I found the following post on Widownet, and it ends with some advice about living in the present. f you can, start practicing this skill every day, giving yourself some allowances if you've never practiced this before. The past we can do nothing about, and we're mostly wrong about the future. But there sure is a lot to notice and participate in right here in the present. And if you haven't yet joined Widownet, I believe it will be well worth your while. You'll read lots of good articles like the following:

When Someone You Love Dies

Rely on friends: Do not hesitate to let others help if they offer to do so and you can really use some assistance. Understand that it may be their way of showing you how they feel; perhaps they cannot find the right words.

Take care of your health: Grieving can wear you out, especially in the beginning. Your body needs sufficient rest, healthful exercise, and proper nourishment more than ever. A periodic checkup by your family doctor might be in order.

Postpone major decisions: If possible, wait for at least some time until you are thinking more clearly before you decide such things as whether to sell your house or to change your job. One widow recalled that several days after her husband died, she gave away many of his personal possessions. Later, she realized that she had given away mementos she treasured.

Be patient with yourself: Grief often lasts longer than people in general realize. Yearly reminders of the lost loved one may renew the pangs. Special pictures, songs, or even smells can trigger the tears. One scientific study of bereavement explained the grief process as follows: "The bereaved may swing dramatically and swiftly from one feeling state to another, and avoidance of reminders of the deceased may alternate with deliberate cultivation of memories for some period of time."

Make allowances for others: Try to be patient with others. Realize that it is awkward for them. Not knowing what to say they may clumsily say the wrong thing.

Beware of using medication or alcohol to cope with your grief: Any relief offered by drugs or alcohol is temporary at best. Medication should be taken only under a doctor's supervision. But be careful; many substances are addictive. In addition, these may delay the grieving process. A pathologist warns: "The tragedy has to be endured, suffered and eventually rationalized and to retard this unduly by knocking out the (person) with drugs may prolong or distort the process."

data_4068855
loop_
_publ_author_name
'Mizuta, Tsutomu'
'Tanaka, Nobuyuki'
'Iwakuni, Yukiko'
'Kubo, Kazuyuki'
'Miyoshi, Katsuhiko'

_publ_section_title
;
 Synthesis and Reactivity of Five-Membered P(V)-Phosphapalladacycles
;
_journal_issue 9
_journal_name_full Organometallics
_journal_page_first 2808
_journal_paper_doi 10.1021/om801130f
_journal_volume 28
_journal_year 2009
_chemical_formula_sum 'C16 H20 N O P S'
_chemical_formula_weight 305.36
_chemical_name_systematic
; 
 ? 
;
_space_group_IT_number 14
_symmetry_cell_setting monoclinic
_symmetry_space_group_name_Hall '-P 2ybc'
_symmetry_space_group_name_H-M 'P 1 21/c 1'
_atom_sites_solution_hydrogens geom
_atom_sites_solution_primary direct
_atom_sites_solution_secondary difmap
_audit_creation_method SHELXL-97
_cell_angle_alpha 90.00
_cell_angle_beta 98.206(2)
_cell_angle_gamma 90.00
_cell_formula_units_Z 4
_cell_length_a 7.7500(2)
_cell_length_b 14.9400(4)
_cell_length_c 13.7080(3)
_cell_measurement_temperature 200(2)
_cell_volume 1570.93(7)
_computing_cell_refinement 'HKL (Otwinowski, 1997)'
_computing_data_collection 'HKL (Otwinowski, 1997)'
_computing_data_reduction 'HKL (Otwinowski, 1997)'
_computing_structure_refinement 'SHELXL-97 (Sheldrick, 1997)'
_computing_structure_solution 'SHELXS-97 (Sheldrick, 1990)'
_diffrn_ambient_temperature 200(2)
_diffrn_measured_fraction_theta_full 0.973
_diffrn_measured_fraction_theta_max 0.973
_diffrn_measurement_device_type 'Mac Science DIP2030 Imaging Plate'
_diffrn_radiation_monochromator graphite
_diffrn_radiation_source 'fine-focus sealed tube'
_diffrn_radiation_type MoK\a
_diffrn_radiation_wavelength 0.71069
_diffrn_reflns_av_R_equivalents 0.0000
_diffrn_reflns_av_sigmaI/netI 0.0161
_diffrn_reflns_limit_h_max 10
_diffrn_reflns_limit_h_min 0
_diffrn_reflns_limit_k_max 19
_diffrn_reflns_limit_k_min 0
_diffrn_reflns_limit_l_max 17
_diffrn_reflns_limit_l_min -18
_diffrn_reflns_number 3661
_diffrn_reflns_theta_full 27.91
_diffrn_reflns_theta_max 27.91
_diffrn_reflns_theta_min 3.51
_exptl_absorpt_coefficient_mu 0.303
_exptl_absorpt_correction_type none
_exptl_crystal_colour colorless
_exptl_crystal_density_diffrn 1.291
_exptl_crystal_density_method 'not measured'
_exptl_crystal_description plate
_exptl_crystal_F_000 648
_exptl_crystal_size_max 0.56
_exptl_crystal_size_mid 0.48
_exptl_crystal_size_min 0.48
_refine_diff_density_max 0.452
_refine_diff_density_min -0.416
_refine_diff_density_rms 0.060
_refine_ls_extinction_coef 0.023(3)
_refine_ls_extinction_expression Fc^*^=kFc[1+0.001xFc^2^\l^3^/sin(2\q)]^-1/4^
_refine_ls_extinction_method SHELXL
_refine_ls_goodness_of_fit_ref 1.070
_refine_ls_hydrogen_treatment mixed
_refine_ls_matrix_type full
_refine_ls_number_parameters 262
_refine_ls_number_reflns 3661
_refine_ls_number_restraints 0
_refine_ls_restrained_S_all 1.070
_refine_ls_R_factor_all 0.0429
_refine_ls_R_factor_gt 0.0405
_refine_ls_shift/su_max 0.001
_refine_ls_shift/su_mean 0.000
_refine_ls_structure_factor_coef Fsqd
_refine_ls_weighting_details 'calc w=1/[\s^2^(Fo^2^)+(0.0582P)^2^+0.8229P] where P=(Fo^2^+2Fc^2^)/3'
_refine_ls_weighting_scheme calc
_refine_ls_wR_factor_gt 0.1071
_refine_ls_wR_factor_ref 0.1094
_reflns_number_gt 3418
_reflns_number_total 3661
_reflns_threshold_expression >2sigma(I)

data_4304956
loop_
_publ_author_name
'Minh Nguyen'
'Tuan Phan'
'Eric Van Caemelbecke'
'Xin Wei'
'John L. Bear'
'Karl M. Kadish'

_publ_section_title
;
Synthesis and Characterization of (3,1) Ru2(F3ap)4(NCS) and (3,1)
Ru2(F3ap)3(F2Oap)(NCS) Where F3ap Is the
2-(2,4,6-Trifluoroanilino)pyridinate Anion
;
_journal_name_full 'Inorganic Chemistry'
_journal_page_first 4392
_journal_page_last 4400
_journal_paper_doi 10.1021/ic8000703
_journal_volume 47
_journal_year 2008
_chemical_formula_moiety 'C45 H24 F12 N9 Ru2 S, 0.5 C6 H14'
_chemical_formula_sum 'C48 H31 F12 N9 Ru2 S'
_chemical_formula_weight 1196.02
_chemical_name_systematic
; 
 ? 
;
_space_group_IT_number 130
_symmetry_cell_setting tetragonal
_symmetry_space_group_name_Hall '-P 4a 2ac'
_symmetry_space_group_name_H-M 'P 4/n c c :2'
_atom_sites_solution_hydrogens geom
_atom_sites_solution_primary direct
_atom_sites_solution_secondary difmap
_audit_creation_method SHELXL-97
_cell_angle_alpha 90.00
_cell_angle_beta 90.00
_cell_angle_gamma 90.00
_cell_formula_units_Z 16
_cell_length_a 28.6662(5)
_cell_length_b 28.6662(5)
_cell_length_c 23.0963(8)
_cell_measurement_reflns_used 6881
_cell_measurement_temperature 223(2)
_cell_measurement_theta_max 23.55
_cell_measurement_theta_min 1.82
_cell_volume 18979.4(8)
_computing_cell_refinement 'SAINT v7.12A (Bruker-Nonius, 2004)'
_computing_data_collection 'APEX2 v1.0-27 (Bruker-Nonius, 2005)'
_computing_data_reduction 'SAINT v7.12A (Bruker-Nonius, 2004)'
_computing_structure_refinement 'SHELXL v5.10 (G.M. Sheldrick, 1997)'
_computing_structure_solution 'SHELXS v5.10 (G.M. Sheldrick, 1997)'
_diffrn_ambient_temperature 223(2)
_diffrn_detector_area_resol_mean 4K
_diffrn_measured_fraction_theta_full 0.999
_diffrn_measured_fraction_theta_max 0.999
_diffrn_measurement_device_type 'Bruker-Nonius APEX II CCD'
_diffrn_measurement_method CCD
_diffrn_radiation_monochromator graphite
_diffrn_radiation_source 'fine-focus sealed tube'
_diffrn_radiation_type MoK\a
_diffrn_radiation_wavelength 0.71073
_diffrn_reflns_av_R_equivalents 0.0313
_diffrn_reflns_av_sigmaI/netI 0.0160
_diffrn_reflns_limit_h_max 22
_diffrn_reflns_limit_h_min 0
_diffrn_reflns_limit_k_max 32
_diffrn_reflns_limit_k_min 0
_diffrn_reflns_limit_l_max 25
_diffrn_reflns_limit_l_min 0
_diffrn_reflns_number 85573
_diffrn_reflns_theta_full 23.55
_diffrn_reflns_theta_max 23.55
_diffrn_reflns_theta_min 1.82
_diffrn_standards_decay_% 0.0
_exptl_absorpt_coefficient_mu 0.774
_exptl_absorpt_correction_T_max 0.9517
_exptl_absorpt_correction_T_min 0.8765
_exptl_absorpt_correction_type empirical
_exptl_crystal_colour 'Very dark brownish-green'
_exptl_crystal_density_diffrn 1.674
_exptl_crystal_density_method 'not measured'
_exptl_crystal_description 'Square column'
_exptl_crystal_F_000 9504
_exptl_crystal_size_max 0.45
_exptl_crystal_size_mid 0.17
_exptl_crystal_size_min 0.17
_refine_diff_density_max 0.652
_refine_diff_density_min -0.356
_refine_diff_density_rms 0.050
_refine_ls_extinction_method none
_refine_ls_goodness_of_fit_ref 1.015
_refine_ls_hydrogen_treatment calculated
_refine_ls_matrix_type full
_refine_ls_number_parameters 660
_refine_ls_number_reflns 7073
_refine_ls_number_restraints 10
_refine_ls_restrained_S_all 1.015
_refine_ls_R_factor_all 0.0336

Get back into a regular routine: You may have to push yourself at first to go to work, to go shopping, or take care of other responsibilities. But you may find that the structure of your normal routine will do you a lot of good. Keep busy.

Do not be afraid to let go of acute grief: Strange as it may seem, some bereaved ones are afraid to let go of the intense grief, believing that it may indicate their love for the deceased one is diminishing. That simply is not the case. Letting go of the pain makes way for treasured memories that will no doubt always remain with you.

Do not be unduly anxious: You may find yourself worrying, "What will become of me now?" Take one day at a time. "Living more on a day-to-day basis really helps me," explains one widow.


Friday, April 25, 2008

I wasn't planning on posting another entry from The Grief Blog tonight, but when I saw this one, I just knew it would speak to so many of you who are newly bereaved or within that first critical year. If you have ever felt guilty about feeling good now that your spouse is dead, you need to read this article! You'll be glad you did.

How to Be Kind to Yourself When Mourning

Have you forgotten all about your physical needs since the death of your loved one? Perhaps you have lost all interest in life. Are you afraid to focus your attention on anything other than the deceased, because you believe to do so means you are being disrespectful?

Forgetting the self and thinking that any form of enjoyment when grieving is wrong, causes millions of mourners unnecessary suffering. The beliefs that fuel these behaviors exist and are reinforced based on a lack of information about the nature of the grief process.

Grieving is arduous mental and physical work; it affects every organ and system in the body. Most important to understand is that what you think about, and the way you perceive the death of your loved one, is a major stressor. Early on stress is overlooked. As the days wear on, constant stress begins to take its toll in confusion, lack of sleep, colds, headaches, and digestive disturbances.

If you fail to take systematic breaks from your grief, eventually the stress of mourning will force you to the sidelines. Here are some ways to be kind to yourself, maintain your health, and minimize the chances of extending your grief work.

1. Kindness to yourself begins with the intention to change your old beliefs that you can't enjoy yourself at any time when grieving. Your natural inclinations will be to fight changing these beliefs. But give yourself a break; you are not betraying your loved one. Each day plan a time, or if you prefer, when you feel the need, excuse yourself for self-nurturance. Refuse to deny yourself. What can you do?

2. Go to your private place. Choose a place in your home where you can be free of the noise of others talking and the telephone ringing. Too much time with others during the day can limit the time you need alone to consider certain aspects of the death and your grief without interruptions.